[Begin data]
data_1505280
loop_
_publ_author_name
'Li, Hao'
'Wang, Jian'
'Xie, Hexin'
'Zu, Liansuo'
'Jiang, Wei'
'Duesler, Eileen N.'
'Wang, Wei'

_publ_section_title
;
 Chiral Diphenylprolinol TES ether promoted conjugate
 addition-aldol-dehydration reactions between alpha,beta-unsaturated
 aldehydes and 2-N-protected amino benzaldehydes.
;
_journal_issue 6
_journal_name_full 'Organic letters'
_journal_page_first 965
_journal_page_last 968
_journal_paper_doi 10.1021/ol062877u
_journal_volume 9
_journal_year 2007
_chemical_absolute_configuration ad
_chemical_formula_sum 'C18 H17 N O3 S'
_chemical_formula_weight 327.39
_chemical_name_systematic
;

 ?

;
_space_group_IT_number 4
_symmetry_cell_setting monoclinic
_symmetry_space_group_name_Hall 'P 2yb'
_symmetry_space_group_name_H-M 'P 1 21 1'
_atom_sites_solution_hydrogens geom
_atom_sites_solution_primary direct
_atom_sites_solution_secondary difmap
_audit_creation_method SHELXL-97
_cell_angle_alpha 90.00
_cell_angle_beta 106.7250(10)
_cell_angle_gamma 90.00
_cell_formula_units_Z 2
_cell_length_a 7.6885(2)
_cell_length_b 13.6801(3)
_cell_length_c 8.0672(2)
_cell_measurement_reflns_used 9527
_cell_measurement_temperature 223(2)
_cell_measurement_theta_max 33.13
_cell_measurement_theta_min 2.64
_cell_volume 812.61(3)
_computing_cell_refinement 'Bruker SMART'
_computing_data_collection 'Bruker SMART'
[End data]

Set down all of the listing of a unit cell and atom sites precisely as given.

data_1505280
loop_
_publ_author_name
'Li, Hao'
'Wang, Jian'
'Xie, Hexin'
'Zu, Liansuo'
'Jiang, Wei'
'Duesler, Eileen N.'
'Wang, Wei'

_publ_section_title
;
 Chiral Diphenylprolinol TES ether promoted conjugate
 addition-aldol-dehydration reactions between alpha,beta-unsaturated
 aldehydes and 2-N-protected amino benzaldehydes.
;
_journal_issue 6
_journal_name_full 'Organic letters'
_journal_page_first 965
_journal_page_last 968
_journal_paper_doi 10.1021/ol062877u
_journal_volume 9
_journal_year 2007
_chemical_absolute_configuration ad
_chemical_formula_sum 'C18 H17 N O3 S'
_chemical_formula_weight 327.39
_chemical_name_systematic
;

 ?

;
_space_group_IT_number 4
_symmetry_cell_setting monoclinic
_symmetry_space_group_name_Hall 'P 2yb'
_symmetry_space_group_name_H-M 'P 1 21 1'
_atom_sites_solution_hydrogens geom
_atom_sites_solution_primary direct
_atom_sites_solution_secondary difmap
_audit_creation_method SHELXL-97
_cell_angle_alpha 90.00
_cell_angle_beta 106.7250(10)
_cell_angle_gamma 90.00
_cell_formula_units_Z 2
_cell_length_a 7.6885(2)
_cell_length_b 13.6801(3)
_cell_length_c 8.0672(2)
_cell_measurement_reflns_used 9527
_cell_measurement_temperature 223(2)
_cell_measurement_theta_max 33.13
_cell_measurement_theta_min 2.64
_cell_volume 812.61(3)
_computing_cell_refinement 'Bruker SMART'
_computing_data_collection 'Bruker SMART'